In 2 knots of tide a boat at anchor (fixed to the land) will experience 2 knots of flow past it's hull. On the boat it will appear as if your anchor line is pulling you through the water at 2 knots. Relative to the land you will be stationary. 

Release the boat from it's mooring and it accelerates up to 2 knots until the water is now longer flowing past the boat, on the boat you will be stationary in the water. From the land the boat will now be moving at 2 knots with the current. 
Your anchor scenario is exactly my point.  Here you have hydrodynamic forces acting on the hull and tension in the anchor cable is holding it still.  Cut the cable, the hydrodynamic force now accelerates the boat until the drag of the hull equals the hydrodynamic force. At this point the boat moves at constant velocity, but the magnitude of that velocity surely depends on how draggy the hull is.
 

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Post Options Post Options   Quote sargesail Quote  Post ReplyReply Direct Link To This Post Posted: 10 Oct 17 at 9:35pm
No it doesn't. 

The hydrodynamic drag will affect the acceleration....the change in velocity.  

Given 2 boats of different profile both end up accelerating......and as they approach the speed of the current the flow past the hull tends to zero....so that the hydrodynamic drag tends to zero so that the difference in hydrodynamic drag tends to be even smaller than that.....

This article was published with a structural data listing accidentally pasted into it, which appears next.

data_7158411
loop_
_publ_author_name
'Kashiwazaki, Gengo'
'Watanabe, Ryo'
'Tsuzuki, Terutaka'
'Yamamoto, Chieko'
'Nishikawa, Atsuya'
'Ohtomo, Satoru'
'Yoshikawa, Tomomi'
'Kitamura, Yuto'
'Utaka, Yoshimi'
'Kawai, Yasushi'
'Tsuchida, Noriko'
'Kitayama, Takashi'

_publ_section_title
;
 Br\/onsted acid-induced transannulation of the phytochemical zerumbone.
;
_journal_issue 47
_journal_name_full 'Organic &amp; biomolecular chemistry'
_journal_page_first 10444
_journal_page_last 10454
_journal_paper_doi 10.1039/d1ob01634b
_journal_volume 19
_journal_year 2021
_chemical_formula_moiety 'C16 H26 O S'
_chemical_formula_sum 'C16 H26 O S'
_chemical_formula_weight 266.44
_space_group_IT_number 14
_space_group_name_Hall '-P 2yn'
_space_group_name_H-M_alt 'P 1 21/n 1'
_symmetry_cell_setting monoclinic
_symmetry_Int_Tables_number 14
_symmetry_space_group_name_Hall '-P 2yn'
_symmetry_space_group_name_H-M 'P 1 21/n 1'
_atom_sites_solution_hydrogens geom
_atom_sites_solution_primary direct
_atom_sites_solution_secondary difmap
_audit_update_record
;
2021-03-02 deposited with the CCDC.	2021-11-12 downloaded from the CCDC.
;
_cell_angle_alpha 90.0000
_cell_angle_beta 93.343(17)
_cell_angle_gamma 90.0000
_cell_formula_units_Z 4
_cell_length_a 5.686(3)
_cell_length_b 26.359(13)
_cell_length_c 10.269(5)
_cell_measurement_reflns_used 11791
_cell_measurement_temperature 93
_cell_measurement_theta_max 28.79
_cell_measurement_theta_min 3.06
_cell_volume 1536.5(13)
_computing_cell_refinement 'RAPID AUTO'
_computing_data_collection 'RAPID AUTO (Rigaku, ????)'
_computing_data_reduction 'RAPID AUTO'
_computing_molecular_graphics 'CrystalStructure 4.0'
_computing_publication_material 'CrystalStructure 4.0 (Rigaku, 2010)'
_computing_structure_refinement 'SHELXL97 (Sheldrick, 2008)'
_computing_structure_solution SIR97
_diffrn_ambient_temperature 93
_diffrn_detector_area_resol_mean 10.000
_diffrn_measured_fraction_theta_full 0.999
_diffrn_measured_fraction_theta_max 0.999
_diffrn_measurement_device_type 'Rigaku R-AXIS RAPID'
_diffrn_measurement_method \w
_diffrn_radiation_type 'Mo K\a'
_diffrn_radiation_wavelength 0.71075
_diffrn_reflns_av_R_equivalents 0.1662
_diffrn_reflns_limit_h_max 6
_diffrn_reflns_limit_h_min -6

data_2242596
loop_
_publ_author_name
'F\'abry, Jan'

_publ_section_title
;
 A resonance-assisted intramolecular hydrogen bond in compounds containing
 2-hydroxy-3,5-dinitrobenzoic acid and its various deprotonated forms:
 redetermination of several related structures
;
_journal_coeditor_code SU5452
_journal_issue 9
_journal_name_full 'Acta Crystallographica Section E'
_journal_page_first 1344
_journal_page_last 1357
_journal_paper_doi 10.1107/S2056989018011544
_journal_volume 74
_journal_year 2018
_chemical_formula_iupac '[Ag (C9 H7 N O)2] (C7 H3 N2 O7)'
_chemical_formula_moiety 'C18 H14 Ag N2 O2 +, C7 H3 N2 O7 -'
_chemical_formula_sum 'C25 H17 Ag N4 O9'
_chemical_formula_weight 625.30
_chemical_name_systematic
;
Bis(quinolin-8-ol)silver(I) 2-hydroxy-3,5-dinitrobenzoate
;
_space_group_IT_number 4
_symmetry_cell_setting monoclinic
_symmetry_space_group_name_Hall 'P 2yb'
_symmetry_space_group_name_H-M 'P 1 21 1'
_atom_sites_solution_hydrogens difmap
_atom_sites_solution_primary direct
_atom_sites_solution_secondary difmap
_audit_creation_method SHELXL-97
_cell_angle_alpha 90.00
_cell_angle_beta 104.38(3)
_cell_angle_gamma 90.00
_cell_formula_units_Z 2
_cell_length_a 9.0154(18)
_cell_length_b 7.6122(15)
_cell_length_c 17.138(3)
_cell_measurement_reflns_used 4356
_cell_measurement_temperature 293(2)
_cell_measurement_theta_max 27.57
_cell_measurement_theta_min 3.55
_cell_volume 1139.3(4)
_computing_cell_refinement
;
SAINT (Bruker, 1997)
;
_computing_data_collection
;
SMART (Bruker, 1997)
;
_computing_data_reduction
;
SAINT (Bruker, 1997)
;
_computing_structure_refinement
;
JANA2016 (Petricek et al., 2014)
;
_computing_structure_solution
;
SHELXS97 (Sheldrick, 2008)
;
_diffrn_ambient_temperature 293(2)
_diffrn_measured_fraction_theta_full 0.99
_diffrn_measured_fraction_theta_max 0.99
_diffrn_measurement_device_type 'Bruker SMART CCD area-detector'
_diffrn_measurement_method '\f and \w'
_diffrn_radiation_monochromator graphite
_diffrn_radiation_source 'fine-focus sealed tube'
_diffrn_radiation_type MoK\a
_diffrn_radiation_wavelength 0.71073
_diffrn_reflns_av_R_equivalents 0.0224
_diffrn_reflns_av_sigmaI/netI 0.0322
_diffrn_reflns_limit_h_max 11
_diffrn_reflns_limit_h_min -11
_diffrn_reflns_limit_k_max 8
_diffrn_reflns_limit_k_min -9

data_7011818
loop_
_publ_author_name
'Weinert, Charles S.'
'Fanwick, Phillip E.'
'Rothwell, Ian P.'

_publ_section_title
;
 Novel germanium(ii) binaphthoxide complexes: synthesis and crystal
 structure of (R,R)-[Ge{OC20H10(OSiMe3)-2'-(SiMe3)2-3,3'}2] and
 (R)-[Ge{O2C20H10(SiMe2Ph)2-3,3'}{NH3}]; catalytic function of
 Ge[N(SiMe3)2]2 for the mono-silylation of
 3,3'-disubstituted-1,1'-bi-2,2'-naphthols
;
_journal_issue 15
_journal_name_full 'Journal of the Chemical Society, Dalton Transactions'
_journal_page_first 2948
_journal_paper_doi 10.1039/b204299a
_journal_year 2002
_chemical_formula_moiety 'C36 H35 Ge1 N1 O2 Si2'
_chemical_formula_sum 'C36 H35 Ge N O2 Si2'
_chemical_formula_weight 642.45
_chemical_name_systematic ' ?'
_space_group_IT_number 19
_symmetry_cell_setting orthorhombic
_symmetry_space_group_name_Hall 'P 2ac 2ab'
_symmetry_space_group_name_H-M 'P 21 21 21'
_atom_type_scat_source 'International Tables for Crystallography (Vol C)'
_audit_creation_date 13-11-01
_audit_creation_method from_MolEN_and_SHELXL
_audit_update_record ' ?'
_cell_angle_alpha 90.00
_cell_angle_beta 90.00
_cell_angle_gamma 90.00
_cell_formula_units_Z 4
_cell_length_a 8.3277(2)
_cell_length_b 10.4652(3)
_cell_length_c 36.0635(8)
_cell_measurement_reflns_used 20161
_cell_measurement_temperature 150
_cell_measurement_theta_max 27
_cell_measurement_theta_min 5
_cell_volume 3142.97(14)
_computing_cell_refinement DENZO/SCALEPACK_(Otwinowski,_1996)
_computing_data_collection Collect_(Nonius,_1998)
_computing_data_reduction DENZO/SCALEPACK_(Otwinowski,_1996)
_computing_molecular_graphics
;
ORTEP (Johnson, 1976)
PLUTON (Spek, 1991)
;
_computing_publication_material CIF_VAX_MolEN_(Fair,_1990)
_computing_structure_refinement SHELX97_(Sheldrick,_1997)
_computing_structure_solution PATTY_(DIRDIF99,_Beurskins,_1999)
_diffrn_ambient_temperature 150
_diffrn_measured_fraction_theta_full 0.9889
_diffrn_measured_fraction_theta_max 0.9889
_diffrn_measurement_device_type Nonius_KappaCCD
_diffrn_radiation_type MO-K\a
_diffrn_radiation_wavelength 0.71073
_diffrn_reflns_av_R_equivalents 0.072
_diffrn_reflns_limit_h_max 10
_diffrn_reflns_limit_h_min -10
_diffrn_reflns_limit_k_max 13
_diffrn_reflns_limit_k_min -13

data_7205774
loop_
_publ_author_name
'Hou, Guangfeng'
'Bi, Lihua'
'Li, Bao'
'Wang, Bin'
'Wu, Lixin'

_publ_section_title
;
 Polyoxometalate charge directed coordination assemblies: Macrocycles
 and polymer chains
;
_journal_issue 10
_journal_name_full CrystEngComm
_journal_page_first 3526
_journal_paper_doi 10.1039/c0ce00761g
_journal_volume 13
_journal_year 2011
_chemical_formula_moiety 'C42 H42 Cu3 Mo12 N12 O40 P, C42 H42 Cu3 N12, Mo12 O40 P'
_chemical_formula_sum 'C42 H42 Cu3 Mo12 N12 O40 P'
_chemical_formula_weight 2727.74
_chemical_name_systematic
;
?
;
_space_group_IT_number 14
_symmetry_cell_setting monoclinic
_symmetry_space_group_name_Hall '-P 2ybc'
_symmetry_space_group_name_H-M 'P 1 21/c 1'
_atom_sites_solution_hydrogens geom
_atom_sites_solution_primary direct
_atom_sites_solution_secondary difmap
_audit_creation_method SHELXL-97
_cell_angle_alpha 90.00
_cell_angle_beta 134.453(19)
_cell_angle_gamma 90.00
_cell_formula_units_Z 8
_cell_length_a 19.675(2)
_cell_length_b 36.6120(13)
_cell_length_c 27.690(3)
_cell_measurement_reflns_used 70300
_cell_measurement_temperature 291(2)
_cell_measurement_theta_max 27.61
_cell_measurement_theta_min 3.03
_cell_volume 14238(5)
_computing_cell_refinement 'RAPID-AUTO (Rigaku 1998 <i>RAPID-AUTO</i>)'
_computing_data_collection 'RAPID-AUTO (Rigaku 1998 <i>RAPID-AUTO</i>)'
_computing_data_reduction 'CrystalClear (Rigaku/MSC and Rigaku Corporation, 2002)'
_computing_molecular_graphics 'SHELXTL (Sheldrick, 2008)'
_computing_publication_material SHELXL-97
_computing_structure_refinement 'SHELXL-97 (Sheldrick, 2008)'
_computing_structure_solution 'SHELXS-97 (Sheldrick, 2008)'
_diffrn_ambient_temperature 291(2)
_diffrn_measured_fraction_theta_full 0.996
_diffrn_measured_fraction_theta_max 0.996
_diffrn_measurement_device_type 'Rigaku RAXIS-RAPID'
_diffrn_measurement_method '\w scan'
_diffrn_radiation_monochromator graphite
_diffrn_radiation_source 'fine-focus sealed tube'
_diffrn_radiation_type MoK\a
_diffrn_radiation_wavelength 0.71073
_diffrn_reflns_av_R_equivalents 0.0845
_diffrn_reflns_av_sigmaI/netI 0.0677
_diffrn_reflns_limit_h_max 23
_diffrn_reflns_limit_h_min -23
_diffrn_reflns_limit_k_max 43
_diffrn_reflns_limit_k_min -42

A 'fascinating' race during that very high pressure week in June.....drifting up and down the Solent with the same piece of flotsam alongside us.
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Post Options Post Options   Quote Guests Quote  Post ReplyReply Direct Link To This Post Posted: 10 Oct 17 at 9:35pm
How quickly the boat reaches equilibrium will depend on it's weight and how 'draggy' it is. 

The point is, shortly after coming off the anchor, that force (the anchor) is no longer acting on he boat and it slows through the water to zero. Once it's off the anchor the only forces pushing the boat through the water is the sheer between wind and water. 

The tide doesn't move a boat through the water, because the tide is the water. So how fast a boat moves through the water does not depend on tide, but on how much power the sails have and how draggy the hull is, exactly the same as a lake. 


Edited by mozzy - 10 Oct 17 at 9:37pm